How To Describe Properly Cooked Bacon



This one is easy: I have a visual (see photo).

It’s fun to eat at home. We can make things exactly the way we like, without feeling apologetic because the restaurant we’re frequenting likes to make it wrong. When the restaurant makes it wrong, we have to explain to the poor waiter that we don’t do it that way and they need to change it. We feel guilty or entitled or difficult- but all we want isthe stuff we like.

This happens all the time. If we like salad but we don’t like weeds, then don’t put any arugula, radicchio or escarole in it. We just want a salad, not what Alice Waters pulled out of her Berkeley garden in 1971. If we want a martini, then make it with Gin and Vermouth, the way it was described in the 1860’s and don’t serve us a glass of really cold Vodka that James Bond (not a real person) thought of in the 1960’s.

This madness even extends to how we cook things. Thank you for asking how I would like my steak or salmon cooked- I really do appreciate it. But next to my eggs-over-easy, do you really think I want a soggy, fatty disgusting piece of meat you call “bacon”? That’s not bacon! I want it crisp, lean, darkly colored and delicious- the way I make it at home.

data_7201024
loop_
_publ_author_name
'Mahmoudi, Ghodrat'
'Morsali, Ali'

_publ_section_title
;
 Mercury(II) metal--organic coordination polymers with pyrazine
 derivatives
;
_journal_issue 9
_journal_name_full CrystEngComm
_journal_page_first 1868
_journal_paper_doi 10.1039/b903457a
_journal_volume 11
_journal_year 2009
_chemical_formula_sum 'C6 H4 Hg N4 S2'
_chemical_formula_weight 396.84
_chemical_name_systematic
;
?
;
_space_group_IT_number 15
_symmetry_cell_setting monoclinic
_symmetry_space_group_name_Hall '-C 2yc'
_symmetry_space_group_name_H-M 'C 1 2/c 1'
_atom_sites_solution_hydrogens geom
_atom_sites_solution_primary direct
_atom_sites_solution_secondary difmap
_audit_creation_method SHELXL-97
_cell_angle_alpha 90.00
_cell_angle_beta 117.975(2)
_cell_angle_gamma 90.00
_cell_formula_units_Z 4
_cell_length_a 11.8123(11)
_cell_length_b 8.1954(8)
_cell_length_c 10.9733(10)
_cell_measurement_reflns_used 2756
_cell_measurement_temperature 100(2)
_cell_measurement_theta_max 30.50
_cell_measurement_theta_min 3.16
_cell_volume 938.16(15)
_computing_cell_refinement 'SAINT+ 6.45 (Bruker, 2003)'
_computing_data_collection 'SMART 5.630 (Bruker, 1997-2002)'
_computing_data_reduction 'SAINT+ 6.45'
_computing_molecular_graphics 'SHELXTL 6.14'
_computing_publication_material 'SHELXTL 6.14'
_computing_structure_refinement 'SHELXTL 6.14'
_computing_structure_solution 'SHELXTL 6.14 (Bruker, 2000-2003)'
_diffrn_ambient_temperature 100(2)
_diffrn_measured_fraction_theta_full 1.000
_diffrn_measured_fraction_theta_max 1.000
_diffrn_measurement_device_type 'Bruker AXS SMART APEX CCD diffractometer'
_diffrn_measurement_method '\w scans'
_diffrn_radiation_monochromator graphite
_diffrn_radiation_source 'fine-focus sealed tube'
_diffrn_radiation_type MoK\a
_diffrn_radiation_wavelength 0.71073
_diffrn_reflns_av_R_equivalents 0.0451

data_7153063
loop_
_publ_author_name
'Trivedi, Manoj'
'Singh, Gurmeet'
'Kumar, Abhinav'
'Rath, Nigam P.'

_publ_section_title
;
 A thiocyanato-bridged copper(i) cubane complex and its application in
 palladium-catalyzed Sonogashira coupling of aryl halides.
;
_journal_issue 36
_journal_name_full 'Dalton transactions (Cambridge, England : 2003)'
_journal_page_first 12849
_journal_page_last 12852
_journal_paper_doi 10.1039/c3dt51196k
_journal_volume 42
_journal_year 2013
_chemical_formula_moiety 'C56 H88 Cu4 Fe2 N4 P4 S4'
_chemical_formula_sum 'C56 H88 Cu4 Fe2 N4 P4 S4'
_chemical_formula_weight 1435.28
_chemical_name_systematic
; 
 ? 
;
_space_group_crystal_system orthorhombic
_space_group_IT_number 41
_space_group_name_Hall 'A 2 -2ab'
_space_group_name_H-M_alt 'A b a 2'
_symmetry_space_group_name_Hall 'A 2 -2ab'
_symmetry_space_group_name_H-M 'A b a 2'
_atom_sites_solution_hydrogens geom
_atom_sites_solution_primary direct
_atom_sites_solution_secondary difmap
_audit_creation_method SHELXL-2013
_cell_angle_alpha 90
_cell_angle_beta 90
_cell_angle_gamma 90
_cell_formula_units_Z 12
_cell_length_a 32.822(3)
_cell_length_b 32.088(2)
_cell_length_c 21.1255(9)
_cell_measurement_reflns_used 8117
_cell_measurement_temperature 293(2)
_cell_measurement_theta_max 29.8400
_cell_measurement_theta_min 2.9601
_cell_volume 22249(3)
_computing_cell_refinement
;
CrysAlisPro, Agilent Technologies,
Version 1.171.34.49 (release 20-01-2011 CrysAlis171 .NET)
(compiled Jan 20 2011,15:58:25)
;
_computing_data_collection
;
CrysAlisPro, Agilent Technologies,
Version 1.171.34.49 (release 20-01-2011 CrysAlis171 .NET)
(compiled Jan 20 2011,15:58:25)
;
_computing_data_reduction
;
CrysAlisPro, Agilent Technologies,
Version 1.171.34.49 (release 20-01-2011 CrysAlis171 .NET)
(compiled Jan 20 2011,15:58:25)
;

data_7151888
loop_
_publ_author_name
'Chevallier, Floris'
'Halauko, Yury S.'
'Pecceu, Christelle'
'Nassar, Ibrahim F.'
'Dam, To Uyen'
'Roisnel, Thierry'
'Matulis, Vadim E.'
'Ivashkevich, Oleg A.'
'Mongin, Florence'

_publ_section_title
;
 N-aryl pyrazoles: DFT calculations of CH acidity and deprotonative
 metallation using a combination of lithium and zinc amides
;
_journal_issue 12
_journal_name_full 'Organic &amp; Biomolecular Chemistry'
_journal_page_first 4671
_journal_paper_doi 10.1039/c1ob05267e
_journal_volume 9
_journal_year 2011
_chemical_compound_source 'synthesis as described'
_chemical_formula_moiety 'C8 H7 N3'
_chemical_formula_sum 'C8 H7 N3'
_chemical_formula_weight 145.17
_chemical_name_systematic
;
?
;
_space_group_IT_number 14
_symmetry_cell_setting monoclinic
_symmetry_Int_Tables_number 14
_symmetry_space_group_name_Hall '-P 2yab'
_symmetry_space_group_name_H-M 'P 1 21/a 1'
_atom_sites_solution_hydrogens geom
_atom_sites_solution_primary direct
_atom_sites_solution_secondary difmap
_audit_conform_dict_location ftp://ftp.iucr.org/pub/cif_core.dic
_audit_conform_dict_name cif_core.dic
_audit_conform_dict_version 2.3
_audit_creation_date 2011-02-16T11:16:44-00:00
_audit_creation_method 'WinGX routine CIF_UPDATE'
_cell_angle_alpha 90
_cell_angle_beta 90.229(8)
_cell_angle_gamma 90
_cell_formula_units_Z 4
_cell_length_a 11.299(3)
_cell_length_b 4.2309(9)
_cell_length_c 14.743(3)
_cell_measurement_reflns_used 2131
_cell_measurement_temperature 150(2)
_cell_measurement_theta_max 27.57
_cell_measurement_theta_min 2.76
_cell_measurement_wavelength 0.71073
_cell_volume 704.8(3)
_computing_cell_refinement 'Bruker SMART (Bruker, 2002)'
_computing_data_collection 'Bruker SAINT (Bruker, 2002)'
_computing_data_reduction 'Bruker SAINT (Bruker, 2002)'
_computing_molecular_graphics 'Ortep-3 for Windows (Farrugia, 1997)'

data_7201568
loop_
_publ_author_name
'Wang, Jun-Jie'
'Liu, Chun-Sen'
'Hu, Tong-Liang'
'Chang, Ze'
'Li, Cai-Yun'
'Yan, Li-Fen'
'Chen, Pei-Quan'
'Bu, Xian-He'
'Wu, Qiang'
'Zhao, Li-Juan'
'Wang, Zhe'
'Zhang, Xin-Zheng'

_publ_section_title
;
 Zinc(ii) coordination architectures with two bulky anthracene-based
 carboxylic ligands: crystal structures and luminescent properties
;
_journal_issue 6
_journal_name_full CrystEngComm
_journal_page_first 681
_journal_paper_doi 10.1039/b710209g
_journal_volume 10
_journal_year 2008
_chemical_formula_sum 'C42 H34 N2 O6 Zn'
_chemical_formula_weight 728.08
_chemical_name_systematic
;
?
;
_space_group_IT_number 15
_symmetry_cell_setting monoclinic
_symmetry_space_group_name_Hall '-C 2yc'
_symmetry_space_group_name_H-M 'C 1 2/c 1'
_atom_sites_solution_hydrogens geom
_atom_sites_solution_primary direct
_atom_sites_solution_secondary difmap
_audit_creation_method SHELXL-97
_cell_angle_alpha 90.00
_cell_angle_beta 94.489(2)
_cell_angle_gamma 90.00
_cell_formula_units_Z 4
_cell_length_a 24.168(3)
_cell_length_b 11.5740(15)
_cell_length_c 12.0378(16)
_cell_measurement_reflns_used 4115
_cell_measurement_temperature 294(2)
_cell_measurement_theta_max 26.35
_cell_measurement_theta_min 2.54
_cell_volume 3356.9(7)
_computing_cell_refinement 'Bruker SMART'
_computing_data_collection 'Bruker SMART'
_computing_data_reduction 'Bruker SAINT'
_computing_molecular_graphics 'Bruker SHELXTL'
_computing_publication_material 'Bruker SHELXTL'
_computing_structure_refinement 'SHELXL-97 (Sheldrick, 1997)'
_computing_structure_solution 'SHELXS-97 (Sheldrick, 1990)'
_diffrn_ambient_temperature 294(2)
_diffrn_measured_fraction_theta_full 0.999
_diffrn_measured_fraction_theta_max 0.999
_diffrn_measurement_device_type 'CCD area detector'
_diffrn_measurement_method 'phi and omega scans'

I’ve tried a million ways to describe this to waiters at restaurants. Finally one day, in a fit of desperation that one could argue was actually genius, I picked up my knife, held it on one end, and said, “This is the way I’d like it cooked- so it’s perfectly straight when I hold it up. If it’s not, don’t even bother giving it to me.”

Brothers and sisters- this works! Enjoy bacon the way God intended it, the way you cook it at home, and be able to order it proudly at a restaurant without even having to speak a single word.

It will change your life; it changed mine!